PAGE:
But what about women such as Howard? The Campaign for Body Confidence, co-founded by Swinson and her parliamentary colleague Lynne Featherstone, is now the charity Be Real, which works to change attitudes to body image and promote health. Swinson stepped down from day-to-day involvement when she became a minister in 2012.

She is not in favour of going down the French route of banning models from working if they have a low body mass index (BMI). “I have a slight wariness,” she says. “BMI is a tool that is used but it is not a foolproof mechanism that anybody below a certain level is automatically unhealthy, unless you set that level incredibly low. It is a bit of a blunt instrument. I do think there is a responsibility within the industry to look after the wellbeing of the people working in it, particularly given that some of them will be under the age of 18.”

Swinson points to work carried out by the Canadian academic Ben Barry which suggests that using a diverse range of models more reflective of the consumer is not just better for body image but better for business. Barry looked at shopping habits of North American and Chinese women and found US consumers increased their purchase intentions when the models reflected their age, size and ethnicity.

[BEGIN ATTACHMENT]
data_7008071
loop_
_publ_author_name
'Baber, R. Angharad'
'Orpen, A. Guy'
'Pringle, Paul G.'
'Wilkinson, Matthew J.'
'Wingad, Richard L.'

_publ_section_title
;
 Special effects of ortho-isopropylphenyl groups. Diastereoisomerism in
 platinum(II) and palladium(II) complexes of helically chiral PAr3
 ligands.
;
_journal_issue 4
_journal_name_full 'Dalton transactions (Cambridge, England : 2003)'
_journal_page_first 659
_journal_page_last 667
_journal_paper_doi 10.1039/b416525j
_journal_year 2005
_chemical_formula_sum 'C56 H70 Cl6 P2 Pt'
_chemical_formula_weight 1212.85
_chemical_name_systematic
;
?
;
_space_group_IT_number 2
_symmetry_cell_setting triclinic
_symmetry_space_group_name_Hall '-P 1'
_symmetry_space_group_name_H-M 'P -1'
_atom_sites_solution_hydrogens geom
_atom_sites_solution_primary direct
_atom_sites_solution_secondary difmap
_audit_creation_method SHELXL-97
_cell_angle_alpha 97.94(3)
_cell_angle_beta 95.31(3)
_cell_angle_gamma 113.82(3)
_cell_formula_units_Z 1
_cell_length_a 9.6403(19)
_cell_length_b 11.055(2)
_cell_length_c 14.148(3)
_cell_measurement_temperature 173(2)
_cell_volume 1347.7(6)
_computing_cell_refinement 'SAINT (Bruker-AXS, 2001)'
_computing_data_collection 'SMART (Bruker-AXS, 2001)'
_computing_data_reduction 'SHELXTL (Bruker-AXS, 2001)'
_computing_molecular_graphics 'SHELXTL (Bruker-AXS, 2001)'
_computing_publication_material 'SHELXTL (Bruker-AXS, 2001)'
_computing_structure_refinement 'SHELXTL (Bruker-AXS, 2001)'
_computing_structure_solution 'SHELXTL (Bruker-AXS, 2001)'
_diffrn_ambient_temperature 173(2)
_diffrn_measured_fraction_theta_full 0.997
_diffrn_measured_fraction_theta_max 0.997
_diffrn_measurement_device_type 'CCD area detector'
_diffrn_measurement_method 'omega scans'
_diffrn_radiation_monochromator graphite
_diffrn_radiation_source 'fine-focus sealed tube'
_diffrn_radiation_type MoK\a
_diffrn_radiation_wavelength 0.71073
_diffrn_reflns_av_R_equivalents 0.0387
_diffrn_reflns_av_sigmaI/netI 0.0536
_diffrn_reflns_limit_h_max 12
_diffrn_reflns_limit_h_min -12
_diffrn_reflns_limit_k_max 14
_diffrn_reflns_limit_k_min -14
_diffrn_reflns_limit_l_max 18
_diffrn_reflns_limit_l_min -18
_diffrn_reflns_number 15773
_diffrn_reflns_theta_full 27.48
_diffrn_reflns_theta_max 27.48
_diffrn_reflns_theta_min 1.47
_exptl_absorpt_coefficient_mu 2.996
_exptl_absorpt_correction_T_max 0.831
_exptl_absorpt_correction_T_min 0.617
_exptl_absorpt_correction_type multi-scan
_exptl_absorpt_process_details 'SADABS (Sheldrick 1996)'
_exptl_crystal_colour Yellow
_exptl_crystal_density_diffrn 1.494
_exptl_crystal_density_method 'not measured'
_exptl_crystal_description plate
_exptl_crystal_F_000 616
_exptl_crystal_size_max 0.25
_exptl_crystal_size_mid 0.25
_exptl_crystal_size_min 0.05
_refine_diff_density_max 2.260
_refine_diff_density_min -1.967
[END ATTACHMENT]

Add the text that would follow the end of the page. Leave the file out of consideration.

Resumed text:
“It’s not just in terms of size, but there is a lack of ethnic diversity and age as well,” says Swinson. “Women in their forties and fifties are an incredibly valuable demographic. Companies can sell more clothes if they use more realistic models.” When you see an Asian woman in advertising, she is often in a sari and standing beside an elephant, she adds.

The problem for government, feels Swanson, is the mercurial nature of the industry. What is in vogue one day is out of fashion the next. Legislating effectively in these circumstances is virtually impossible. Then there is the fact it is the collective use of idealised images that does the most damage.

“There is nothing wrong with a company using a 19-year-old, slim young woman with long blonde hair to advertise a product,” she says. “The difficulty is if all of the products are promoted using the exact same kind of model. That can be quite damaging in the pressure it puts on women and girls, and increasingly men and boys, to conform to an ideal.”

Change is happening slowly, she believes. Marketing directors have bowed to public pressure and ditched the extreme retouching of models. The Advertising Standards Authority has introduced guidelines on retouching, and actresses such as Kate Winslet have condemned highly airbrushed images of themselves in magazines.